Friday, November 21, 2008

Best places to run near and around Lee

The temperatures are plummeting drastically across the area and outside running/walking is become increasingly scarce. Unlike this time a month ago, scenic runs & hikes are hardly what they used to be (unlike you're in mountainy terrain). But as warmer weather invades the south periodically throughout the winter, chances are high those indoor runs should be exercised outside. Not to leave out the fact several trees have managed to maintain its leaves despite last weekend's windy afternoons. And in case you haven't noticed, with the gradual lack of 'outsiders', now may be the time to enjoy that serene run - one void of awkward makeout couples and saturated sidewalks of cocky underclassmen clusters. With that said, here's my top four places to run, walk or hike near and around Lee University campus (within a respectable driving distance).

4) Schimmel's Park - For those who prefer the peaceful run, weekends and late nighters (post 8-9 pm depending on the day) are the best time to take advantage of the Schimmel's track. Sure runs in the dark may not be your personal preference, but anytime you have 20-30+ people roaming about the park, runs can become painfully distracting. Sometimes mixing these runs by doing a various of campus loops (the Church Street loop for instance) can be enough to keep your runs from reaching lackluster state.

3*) Cherokee National Forest - For most hikers, the Cherokee National Forest has the most variety of trail difficulties, from easy to advanced. Both the Appalachian Trail and the Benton McKaye trail run through the area, providing hikers with opportunities to hike long distances if they choose.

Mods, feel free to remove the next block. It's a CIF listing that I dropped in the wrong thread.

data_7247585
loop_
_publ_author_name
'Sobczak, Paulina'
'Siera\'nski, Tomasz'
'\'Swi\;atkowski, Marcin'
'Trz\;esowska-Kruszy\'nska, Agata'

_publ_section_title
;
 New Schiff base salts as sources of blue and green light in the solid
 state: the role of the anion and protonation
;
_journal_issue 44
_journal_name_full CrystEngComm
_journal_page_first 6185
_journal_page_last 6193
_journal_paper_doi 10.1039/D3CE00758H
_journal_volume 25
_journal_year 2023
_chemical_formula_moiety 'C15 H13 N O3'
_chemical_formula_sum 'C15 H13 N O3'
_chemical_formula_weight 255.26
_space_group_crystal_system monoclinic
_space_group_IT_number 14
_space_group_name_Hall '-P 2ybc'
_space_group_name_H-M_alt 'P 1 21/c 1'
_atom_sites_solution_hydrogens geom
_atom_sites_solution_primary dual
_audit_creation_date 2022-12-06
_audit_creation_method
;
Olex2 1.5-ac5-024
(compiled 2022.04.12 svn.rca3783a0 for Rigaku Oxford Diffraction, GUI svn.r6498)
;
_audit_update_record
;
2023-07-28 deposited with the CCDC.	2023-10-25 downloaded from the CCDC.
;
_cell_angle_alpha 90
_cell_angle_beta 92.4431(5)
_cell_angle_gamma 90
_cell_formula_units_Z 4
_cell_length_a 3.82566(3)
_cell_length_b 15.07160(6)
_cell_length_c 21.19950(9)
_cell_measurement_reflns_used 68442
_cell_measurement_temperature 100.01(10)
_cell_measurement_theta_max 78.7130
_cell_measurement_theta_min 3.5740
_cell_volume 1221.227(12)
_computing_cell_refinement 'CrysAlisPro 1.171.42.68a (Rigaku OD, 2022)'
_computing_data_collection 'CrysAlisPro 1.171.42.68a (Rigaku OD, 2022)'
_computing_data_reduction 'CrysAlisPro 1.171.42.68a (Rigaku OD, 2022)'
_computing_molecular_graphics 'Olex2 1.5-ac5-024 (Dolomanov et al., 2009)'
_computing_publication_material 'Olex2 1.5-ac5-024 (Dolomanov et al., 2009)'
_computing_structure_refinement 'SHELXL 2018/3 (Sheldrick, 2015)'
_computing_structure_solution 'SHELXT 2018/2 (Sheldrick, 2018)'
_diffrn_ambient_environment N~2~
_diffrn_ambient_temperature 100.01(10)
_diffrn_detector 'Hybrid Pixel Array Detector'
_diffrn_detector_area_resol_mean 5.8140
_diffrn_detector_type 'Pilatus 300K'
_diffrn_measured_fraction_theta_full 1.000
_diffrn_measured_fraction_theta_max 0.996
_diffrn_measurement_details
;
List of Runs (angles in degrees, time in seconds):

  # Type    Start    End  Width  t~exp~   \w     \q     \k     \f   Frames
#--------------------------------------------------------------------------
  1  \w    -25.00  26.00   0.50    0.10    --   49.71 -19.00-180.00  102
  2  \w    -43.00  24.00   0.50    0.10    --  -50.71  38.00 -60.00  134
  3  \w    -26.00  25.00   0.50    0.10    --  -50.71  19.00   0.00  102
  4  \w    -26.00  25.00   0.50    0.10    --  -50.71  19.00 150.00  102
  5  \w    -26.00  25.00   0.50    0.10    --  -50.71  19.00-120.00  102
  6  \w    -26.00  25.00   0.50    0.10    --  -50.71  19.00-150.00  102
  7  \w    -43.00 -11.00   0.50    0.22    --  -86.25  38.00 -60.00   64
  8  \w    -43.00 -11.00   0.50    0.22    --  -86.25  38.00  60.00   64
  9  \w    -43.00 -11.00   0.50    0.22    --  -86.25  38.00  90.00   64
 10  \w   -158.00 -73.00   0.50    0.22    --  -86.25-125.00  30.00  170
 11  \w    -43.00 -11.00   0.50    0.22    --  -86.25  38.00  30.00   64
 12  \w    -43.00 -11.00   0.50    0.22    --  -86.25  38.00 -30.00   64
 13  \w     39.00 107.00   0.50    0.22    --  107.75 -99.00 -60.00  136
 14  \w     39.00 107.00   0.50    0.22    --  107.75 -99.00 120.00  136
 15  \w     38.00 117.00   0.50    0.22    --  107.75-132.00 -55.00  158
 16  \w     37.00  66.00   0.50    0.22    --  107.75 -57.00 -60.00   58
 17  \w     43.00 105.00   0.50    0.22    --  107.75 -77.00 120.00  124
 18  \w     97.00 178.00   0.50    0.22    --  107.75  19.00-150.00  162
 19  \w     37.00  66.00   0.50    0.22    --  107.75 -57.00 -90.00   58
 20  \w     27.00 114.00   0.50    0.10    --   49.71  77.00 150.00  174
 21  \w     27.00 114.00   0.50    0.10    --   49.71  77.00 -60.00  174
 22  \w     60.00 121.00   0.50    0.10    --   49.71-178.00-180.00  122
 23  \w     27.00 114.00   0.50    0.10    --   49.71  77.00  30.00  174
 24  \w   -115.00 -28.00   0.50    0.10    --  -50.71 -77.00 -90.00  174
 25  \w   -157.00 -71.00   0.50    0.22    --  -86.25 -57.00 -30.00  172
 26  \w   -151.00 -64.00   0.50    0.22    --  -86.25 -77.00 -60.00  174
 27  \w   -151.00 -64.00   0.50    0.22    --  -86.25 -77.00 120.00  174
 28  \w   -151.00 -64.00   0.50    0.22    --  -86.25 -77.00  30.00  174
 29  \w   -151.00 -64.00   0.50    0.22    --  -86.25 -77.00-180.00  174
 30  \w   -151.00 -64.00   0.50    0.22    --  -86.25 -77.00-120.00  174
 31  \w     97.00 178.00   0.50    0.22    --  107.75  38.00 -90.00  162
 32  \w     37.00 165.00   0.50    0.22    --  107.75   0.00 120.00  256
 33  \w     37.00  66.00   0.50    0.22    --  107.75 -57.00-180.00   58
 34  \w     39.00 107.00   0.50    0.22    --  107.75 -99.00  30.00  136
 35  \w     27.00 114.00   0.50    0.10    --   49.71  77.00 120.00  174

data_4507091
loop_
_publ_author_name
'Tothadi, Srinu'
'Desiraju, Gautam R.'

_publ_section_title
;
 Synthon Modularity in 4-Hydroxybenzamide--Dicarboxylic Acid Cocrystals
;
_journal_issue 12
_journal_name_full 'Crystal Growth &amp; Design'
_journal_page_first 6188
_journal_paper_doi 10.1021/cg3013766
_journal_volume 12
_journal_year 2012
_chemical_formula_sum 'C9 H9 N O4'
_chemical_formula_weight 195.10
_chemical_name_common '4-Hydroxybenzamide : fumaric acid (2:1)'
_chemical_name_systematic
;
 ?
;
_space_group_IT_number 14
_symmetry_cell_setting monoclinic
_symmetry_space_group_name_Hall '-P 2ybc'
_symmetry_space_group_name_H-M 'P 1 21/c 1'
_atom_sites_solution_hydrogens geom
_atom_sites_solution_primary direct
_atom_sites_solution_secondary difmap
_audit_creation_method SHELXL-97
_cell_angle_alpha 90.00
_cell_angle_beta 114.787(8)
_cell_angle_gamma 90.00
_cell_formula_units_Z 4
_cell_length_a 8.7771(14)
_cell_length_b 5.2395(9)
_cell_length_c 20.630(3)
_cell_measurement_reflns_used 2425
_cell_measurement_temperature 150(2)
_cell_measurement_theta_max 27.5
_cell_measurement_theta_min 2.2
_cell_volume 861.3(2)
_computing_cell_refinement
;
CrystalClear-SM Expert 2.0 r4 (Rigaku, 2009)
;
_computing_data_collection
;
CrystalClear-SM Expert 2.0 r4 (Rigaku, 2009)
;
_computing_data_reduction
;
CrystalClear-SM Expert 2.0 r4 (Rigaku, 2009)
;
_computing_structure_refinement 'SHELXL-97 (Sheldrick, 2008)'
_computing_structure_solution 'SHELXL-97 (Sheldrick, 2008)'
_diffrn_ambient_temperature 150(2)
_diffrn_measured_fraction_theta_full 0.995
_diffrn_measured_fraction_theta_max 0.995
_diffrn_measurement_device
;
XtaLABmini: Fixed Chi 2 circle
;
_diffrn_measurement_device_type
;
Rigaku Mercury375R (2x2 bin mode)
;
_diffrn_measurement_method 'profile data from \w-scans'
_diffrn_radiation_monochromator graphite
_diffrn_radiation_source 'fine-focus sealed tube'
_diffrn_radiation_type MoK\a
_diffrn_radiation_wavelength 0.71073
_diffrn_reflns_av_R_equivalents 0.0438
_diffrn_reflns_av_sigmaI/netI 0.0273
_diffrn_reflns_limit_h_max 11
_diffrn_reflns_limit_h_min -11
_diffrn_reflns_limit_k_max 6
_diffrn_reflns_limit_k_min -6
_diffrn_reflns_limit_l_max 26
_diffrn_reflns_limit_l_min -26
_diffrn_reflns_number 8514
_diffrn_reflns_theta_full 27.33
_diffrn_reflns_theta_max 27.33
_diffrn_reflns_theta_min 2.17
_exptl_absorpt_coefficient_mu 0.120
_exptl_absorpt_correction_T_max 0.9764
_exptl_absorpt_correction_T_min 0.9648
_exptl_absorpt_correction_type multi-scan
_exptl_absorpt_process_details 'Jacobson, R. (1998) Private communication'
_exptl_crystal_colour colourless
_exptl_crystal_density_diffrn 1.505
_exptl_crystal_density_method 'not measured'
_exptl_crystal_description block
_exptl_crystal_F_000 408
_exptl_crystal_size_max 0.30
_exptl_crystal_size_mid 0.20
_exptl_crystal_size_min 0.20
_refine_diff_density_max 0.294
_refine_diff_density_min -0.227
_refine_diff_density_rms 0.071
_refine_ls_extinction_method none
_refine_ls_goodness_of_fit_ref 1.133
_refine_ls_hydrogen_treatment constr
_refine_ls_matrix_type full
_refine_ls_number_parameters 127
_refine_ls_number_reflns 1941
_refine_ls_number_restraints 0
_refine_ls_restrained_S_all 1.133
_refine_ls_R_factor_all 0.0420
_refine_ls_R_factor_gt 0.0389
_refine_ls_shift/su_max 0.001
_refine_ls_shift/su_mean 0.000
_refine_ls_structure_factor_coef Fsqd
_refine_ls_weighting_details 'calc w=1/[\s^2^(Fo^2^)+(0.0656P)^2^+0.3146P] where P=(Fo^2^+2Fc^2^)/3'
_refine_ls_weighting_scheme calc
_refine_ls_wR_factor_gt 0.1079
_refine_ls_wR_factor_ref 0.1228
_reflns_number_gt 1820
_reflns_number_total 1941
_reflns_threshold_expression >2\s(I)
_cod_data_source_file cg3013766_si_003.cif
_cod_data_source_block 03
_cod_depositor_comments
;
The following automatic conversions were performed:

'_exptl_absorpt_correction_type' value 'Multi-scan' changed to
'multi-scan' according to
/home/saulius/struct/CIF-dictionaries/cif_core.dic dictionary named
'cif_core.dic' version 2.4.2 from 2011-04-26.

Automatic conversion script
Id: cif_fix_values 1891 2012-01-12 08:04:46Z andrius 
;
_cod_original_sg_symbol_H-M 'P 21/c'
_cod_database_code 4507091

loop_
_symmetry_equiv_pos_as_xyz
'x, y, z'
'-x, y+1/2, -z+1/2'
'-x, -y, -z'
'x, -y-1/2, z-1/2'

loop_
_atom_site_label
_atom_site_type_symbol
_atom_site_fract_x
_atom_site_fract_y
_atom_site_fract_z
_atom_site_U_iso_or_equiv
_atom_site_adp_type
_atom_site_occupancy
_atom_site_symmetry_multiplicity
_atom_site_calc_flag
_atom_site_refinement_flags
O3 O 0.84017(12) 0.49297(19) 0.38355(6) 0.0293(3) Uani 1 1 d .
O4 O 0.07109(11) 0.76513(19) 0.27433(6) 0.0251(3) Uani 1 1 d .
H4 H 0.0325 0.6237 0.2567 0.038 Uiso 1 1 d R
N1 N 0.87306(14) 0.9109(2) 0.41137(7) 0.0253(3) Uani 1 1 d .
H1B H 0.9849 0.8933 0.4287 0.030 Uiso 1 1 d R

2*) Red Clay State Historic Park - The last of the council grounds of the Cherokee Nation before their removal along the tragic Trail of Tears. A Cherokee farm and council house of the period have been replicated to offer visitors a glimpse of how the area might have looked 150 years ago. The sacred council spring produces over 400,000 gallons of sapphire-blue water a day, providing the area's long-ago residents with fresh spring water. An interpretative center houses a theater, exhibits and artifacts. Recreational facilities include a 500-seat amphitheater, a picnic pavilion, picnic area with grills and tables, and a two-mile loop trail with a beautiful limestone overlook tower. This trail is perfect for beginners and for hikers with small children.

1*) Fletcher Park - A 720-acre passive, nature oriented park. Five-mile walking trail, 100+ year-old springhouse, fishing pond and picnic area. Other features are a boardwalk, observation walkway and amphitheater. On Tennessee Nursery Road.

* = Information courtesy of

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